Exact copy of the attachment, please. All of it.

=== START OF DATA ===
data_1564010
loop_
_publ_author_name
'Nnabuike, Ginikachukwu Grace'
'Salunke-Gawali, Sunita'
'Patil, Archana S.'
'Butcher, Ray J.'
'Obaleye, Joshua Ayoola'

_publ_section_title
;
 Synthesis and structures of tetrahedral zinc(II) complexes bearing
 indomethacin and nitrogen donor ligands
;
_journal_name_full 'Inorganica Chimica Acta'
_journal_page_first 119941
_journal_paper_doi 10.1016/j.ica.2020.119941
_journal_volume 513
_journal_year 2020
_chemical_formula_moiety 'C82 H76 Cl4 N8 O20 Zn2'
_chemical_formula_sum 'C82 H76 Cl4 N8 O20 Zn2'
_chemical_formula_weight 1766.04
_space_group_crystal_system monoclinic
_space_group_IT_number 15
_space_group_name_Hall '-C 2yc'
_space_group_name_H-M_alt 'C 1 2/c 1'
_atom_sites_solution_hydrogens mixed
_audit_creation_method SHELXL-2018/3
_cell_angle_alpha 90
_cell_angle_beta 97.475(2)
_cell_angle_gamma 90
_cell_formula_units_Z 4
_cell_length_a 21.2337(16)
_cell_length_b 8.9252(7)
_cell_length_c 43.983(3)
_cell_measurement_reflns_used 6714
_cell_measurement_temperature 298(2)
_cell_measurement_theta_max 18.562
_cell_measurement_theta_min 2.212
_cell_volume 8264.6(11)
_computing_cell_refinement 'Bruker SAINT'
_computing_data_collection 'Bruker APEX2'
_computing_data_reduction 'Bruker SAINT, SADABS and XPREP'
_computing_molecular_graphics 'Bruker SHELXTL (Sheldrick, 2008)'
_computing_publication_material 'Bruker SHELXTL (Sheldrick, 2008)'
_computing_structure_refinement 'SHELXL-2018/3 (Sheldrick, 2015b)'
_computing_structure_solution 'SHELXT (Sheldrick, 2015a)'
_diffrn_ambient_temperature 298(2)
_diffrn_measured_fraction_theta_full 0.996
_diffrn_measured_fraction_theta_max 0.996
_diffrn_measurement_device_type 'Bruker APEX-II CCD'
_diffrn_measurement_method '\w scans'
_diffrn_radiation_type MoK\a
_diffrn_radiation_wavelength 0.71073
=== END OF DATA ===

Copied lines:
data_1564010
loop_
_publ_author_name
'Nnabuike, Ginikachukwu Grace'
'Salunke-Gawali, Sunita'
'Patil, Archana S.'
'Butcher, Ray J.'
'Obaleye, Joshua Ayoola'

_publ_section_title
;
 Synthesis and structures of tetrahedral zinc(II) complexes bearing
 indomethacin and nitrogen donor ligands
;
_journal_name_full 'Inorganica Chimica Acta'
_journal_page_first 119941
_journal_paper_doi 10.1016/j.ica.2020.119941
_journal_volume 513
_journal_year 2020
_chemical_formula_moiety 'C82 H76 Cl4 N8 O20 Zn2'
_chemical_formula_sum 'C82 H76 Cl4 N8 O20 Zn2'
_chemical_formula_weight 1766.04
_space_group_crystal_system monoclinic
_space_group_IT_number 15
_space_group_name_Hall '-C 2yc'
_space_group_name_H-M_alt 'C 1 2/c 1'
_atom_sites_solution_hydrogens mixed
_audit_creation_method SHELXL-2018/3
_cell_angle_alpha 90
_cell_angle_beta 97.475(2)
_cell_angle_gamma 90
_cell_formula_units_Z 4
_cell_length_a 21.2337(16)
_cell_length_b 8.9252(7)
_cell_length_c 43.983(3)
_cell_measurement_reflns_used 6714
_cell_measurement_temperature 298(2)
_cell_measurement_theta_max 18.562
_cell_measurement_theta_min 2.212
_cell_volume 8264.6(11)
_computing_cell_refinement 'Bruker SAINT'
_computing_data_collection 'Bruker APEX2'
_computing_data_reduction 'Bruker SAINT, SADABS and XPREP'
_computing_molecular_graphics 'Bruker SHELXTL (Sheldrick, 2008)'
_computing_publication_material 'Bruker SHELXTL (Sheldrick, 2008)'
_computing_structure_refinement 'SHELXL-2018/3 (Sheldrick, 2015b)'
_computing_structure_solution 'SHELXT (Sheldrick, 2015a)'
_diffrn_ambient_temperature 298(2)
_diffrn_measured_fraction_theta_full 0.996
_diffrn_measured_fraction_theta_max 0.996
_diffrn_measurement_device_type 'Bruker APEX-II CCD'
_diffrn_measurement_method '\w scans'
_diffrn_radiation_type MoK\a
_diffrn_radiation_wavelength 0.71073